PRESENTING A GORGEOUS piece of African Tribal Art, namely, a Vintage West African Gourd. Probably…
PRESENTING A RARE piece of African Folk Art, namely, a Vintage African Congolese Carved Wooden Nun.
Made in the Congo circa 1930-60, this wooden (probably ebony) carved statue of a decent size depicts a Catholic Nun in prayer.
Would have been carved in honor of the Belgian Catholic Missionaries that travelled to Africa in the late 19th Century to ‘convert’ the tribes to Catholicism.
This piece has all the NATURAL and AUTHENTIC signs of natural ageing. The patina is exactly what one would expect for a piece this old and the various cracks and minor losses throughout again help us in identifying it’s age.
This piece was bought in the Congo in the 1970’s whist on Safari there … along with other quality African and SE Asian antique pieces that he collected on his travels.
The Democratic Republic of the Congo (pronunciation (help·info) French: République démocratique du Congo [kɔ̃ɡo]), also known as Congo-Kinshasa, Zaire, DR Congo, DRC (the official acronym), the DROC, or simply the Congo, is a country located in Central Africa. It was formerly called Zaire (1971–1997). It is, by area, the largest country in sub-Saharan Africa, the second-largest in all of Africa (after Algeria), and the 11th-largest in the world. With a population of over 101 million, the Democratic Republic of the Congo is the most populous officially Francophone country in the world, as well as the fourth-most-populous in Africa, and the 15th-most-populous country in the world. Since 2015, the Eastern DR Congo has been the scene of an ongoing military conflict in Kivu.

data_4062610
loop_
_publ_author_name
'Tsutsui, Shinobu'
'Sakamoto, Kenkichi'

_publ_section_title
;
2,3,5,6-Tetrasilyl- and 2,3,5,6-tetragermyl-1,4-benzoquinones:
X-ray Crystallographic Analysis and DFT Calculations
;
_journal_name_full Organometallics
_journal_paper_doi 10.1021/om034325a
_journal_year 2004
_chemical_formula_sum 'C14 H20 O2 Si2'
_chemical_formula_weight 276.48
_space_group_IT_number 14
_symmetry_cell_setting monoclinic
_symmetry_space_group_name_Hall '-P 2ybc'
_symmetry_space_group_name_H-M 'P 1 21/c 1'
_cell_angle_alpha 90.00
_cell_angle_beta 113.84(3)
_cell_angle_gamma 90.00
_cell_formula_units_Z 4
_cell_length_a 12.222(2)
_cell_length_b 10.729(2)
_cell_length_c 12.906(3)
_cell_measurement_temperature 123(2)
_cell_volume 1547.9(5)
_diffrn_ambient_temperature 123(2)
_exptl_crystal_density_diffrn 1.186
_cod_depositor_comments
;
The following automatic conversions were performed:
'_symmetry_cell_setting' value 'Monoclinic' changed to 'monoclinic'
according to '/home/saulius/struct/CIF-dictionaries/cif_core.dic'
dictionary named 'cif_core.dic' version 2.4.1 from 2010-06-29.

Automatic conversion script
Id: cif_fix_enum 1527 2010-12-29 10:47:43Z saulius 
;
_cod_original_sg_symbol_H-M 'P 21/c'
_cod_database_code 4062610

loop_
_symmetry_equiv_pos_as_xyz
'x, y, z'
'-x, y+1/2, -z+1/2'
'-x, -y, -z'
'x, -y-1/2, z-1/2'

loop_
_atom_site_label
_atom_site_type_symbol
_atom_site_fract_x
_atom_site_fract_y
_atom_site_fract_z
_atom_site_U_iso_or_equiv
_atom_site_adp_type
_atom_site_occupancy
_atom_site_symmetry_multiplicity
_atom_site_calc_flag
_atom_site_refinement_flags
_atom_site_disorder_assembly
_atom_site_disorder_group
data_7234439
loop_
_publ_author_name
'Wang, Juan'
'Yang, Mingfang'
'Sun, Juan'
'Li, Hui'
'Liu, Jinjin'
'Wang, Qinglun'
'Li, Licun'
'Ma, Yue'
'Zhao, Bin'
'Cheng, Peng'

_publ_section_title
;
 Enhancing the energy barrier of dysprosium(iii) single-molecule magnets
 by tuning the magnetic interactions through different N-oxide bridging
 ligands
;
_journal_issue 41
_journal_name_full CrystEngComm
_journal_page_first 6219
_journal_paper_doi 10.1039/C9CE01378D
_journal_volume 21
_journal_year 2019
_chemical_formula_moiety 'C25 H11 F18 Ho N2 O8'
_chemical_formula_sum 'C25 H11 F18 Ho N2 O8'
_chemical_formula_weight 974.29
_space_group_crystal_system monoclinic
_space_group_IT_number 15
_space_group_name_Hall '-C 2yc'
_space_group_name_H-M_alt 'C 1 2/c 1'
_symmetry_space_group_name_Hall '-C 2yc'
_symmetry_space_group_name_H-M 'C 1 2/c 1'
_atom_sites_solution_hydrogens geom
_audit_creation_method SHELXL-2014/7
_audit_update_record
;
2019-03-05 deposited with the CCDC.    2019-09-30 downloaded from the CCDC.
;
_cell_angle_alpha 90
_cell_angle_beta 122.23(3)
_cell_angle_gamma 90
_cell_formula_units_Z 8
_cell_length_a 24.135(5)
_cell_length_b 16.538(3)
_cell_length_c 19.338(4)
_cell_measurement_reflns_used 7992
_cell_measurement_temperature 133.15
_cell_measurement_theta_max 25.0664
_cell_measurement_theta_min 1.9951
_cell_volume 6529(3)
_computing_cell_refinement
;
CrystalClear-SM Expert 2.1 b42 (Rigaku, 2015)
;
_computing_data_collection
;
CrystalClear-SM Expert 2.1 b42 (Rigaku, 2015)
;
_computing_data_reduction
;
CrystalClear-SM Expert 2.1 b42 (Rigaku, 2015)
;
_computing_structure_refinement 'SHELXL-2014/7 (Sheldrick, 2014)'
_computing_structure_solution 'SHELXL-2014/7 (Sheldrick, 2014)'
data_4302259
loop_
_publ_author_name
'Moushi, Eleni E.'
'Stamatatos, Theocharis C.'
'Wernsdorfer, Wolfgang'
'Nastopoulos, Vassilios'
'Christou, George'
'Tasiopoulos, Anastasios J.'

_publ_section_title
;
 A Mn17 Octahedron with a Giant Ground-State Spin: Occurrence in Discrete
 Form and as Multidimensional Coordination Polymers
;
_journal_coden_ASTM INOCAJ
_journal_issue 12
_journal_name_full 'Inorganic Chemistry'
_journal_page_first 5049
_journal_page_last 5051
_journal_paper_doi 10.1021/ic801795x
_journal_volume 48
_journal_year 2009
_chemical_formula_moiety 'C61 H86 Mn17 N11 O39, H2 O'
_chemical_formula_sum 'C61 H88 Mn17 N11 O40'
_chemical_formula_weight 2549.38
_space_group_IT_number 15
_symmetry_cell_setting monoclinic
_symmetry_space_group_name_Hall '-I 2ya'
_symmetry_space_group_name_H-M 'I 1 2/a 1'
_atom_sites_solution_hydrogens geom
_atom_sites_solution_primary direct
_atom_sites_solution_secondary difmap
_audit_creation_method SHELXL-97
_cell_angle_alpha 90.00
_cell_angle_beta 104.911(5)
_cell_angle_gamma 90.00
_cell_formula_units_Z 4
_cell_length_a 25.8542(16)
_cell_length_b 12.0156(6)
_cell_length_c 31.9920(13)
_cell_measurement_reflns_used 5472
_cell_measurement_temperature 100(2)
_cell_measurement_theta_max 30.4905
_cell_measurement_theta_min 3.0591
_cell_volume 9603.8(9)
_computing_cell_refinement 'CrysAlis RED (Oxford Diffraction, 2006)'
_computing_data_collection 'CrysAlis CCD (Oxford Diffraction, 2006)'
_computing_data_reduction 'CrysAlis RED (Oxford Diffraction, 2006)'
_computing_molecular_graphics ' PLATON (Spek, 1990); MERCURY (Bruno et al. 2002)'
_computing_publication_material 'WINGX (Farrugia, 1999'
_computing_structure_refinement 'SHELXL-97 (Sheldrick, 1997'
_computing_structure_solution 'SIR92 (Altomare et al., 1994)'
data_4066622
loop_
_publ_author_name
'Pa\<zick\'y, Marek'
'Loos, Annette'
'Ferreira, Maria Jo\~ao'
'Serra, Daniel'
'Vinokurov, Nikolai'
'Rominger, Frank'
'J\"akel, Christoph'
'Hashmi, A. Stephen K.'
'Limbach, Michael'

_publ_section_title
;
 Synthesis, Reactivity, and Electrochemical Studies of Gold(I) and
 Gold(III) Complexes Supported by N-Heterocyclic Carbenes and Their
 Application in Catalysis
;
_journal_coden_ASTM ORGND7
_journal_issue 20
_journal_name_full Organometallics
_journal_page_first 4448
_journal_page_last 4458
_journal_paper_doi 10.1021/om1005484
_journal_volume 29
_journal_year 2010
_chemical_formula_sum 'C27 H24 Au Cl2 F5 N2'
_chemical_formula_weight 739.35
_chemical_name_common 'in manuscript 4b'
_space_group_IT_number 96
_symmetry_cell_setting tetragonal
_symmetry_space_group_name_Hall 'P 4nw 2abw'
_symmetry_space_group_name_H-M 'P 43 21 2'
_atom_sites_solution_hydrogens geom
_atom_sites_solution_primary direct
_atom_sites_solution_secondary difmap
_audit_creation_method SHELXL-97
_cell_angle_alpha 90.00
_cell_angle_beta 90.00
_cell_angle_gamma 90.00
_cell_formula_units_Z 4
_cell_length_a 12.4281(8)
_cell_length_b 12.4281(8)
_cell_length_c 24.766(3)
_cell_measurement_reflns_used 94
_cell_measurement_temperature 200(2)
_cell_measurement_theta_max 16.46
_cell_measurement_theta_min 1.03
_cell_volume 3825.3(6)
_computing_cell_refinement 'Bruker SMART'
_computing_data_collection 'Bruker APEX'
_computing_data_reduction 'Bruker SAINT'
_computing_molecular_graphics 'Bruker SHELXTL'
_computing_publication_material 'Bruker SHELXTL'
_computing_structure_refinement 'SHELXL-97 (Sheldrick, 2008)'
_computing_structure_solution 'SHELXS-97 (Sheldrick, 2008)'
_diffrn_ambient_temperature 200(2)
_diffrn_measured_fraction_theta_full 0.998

Centred on the Congo Basin, the territory of the DRC was first inhabited by Central African foragers around 90,000 years ago and was reached by the Bantu expansion about 3,000 years ago. In the west, the Kingdom of Kongo ruled around the mouth of the Congo River from the 14th to 19th centuries. In the centre and east, the kingdoms of Luba and Lunda ruled from the 16th and 17th centuries to the 19th century.
In the 1870s, just before the onset of the Scramble for Africa, European exploration of the Congo Basin was carried out, first led by Henry Morton Stanley under the sponsorship of Leopold II of Belgium. Leopold formally acquired rights to the Congo territory at the Berlin Conference in 1885 and declared the land his private property, naming it the Congo Free State. During the Free State, his colonial military unit, the Force Publique, forced the local population to produce rubber. From 1885 to 1908, millions of the Congolese people died as a consequence of disease and exploitation. In 1908, Leopold, despite his initial reluctance, ceded the so-called Free State to Belgium, thus it became known as the Belgian Congo.
Congo achieved independence from Belgium on 30 June 1960 under the name Republic of the Congo. Congolese nationalist Patrice Lumumba was elected the first Prime Minister, while Joseph Kasa-Vubu became the first President. Conflict arose over the administration of the territory, which became known as the Congo Crisis. The provinces of Katanga, under Moïse Tshombe, and South Kasai attempted to secede. After the UN and Western governments refused his requests for aid and Lumumba stated that he was open to any country, including the Soviet Union, for assistance in the crisis, the US and Belgium became wary and oversaw his removal from office by Kasa-Vubu on 5 September and ultimate execution by Belgian-led Katangese troops on 17 January 1961.
Vintage African Congolese Carved Wooden Nun.
Provenance: From a Private Dallas Collection.
Condition: Very good original condition for it’s age. Some minor cracks and losses but nothing to devalue the piece.
Dimensions: 21″ Tall, 6.5″ Wide and 5.5″ Deep.